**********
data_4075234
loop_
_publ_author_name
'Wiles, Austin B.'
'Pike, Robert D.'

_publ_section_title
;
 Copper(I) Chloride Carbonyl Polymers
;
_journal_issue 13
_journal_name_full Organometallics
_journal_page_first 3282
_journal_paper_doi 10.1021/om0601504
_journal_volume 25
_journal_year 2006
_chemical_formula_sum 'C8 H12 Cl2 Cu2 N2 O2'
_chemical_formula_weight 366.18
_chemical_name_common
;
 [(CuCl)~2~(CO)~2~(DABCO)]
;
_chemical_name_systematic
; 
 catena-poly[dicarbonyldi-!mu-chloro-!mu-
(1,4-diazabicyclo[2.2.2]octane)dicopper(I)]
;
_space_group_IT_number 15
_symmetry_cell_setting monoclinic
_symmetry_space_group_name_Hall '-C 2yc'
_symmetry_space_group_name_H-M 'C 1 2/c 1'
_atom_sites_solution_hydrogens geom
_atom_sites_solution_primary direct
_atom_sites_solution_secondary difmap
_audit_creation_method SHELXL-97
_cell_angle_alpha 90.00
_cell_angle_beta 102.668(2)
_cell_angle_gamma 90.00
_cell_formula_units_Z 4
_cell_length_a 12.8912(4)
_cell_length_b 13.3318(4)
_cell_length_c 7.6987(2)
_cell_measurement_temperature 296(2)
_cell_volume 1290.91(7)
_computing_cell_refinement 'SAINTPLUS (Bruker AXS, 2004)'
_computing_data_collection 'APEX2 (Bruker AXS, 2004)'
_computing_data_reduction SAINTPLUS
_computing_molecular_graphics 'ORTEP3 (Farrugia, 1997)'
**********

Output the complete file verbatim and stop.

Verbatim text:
data_4075234
loop_
_publ_author_name
'Wiles, Austin B.'
'Pike, Robert D.'

_publ_section_title
;
 Copper(I) Chloride Carbonyl Polymers
;
_journal_issue 13
_journal_name_full Organometallics
_journal_page_first 3282
_journal_paper_doi 10.1021/om0601504
_journal_volume 25
_journal_year 2006
_chemical_formula_sum 'C8 H12 Cl2 Cu2 N2 O2'
_chemical_formula_weight 366.18
_chemical_name_common
;
 [(CuCl)~2~(CO)~2~(DABCO)]
;
_chemical_name_systematic
; 
 catena-poly[dicarbonyldi-!mu-chloro-!mu-
(1,4-diazabicyclo[2.2.2]octane)dicopper(I)]
;
_space_group_IT_number 15
_symmetry_cell_setting monoclinic
_symmetry_space_group_name_Hall '-C 2yc'
_symmetry_space_group_name_H-M 'C 1 2/c 1'
_atom_sites_solution_hydrogens geom
_atom_sites_solution_primary direct
_atom_sites_solution_secondary difmap
_audit_creation_method SHELXL-97
_cell_angle_alpha 90.00
_cell_angle_beta 102.668(2)
_cell_angle_gamma 90.00
_cell_formula_units_Z 4
_cell_length_a 12.8912(4)
_cell_length_b 13.3318(4)
_cell_length_c 7.6987(2)
_cell_measurement_temperature 296(2)
_cell_volume 1290.91(7)
_computing_cell_refinement 'SAINTPLUS (Bruker AXS, 2004)'
_computing_data_collection 'APEX2 (Bruker AXS, 2004)'
_computing_data_reduction SAINTPLUS
_computing_molecular_graphics 'ORTEP3 (Farrugia, 1997)'